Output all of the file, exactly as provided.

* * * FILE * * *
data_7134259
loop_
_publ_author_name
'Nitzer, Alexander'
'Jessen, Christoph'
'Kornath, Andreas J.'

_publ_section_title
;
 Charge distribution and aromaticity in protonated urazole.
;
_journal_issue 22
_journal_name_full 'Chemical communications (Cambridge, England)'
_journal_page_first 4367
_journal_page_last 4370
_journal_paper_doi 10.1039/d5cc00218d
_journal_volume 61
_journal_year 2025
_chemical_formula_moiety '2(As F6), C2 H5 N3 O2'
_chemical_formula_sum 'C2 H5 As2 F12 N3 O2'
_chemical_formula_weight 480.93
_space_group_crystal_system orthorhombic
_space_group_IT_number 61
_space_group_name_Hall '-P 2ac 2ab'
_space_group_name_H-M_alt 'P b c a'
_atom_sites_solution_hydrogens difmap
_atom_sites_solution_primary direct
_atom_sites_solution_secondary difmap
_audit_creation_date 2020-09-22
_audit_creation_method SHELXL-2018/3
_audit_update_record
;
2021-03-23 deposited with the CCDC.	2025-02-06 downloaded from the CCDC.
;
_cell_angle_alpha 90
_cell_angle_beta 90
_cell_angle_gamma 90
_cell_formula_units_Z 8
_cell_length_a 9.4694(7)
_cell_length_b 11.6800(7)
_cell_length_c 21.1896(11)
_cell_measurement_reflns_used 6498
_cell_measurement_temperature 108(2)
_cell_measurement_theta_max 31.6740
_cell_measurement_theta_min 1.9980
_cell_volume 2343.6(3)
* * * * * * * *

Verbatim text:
data_7134259
loop_
_publ_author_name
'Nitzer, Alexander'
'Jessen, Christoph'
'Kornath, Andreas J.'

_publ_section_title
;
 Charge distribution and aromaticity in protonated urazole.
;
_journal_issue 22
_journal_name_full 'Chemical communications (Cambridge, England)'
_journal_page_first 4367
_journal_page_last 4370
_journal_paper_doi 10.1039/d5cc00218d
_journal_volume 61
_journal_year 2025
_chemical_formula_moiety '2(As F6), C2 H5 N3 O2'
_chemical_formula_sum 'C2 H5 As2 F12 N3 O2'
_chemical_formula_weight 480.93
_space_group_crystal_system orthorhombic
_space_group_IT_number 61
_space_group_name_Hall '-P 2ac 2ab'
_space_group_name_H-M_alt 'P b c a'
_atom_sites_solution_hydrogens difmap
_atom_sites_solution_primary direct
_atom_sites_solution_secondary difmap
_audit_creation_date 2020-09-22
_audit_creation_method SHELXL-2018/3
_audit_update_record
;
2021-03-23 deposited with the CCDC.	2025-02-06 downloaded from the CCDC.
;
_cell_angle_alpha 90
_cell_angle_beta 90
_cell_angle_gamma 90
_cell_formula_units_Z 8
_cell_length_a 9.4694(7)
_cell_length_b 11.6800(7)
_cell_length_c 21.1896(11)
_cell_measurement_reflns_used 6498
_cell_measurement_temperature 108(2)
_cell_measurement_theta_max 31.6740
_cell_measurement_theta_min 1.9980
_cell_volume 2343.6(3)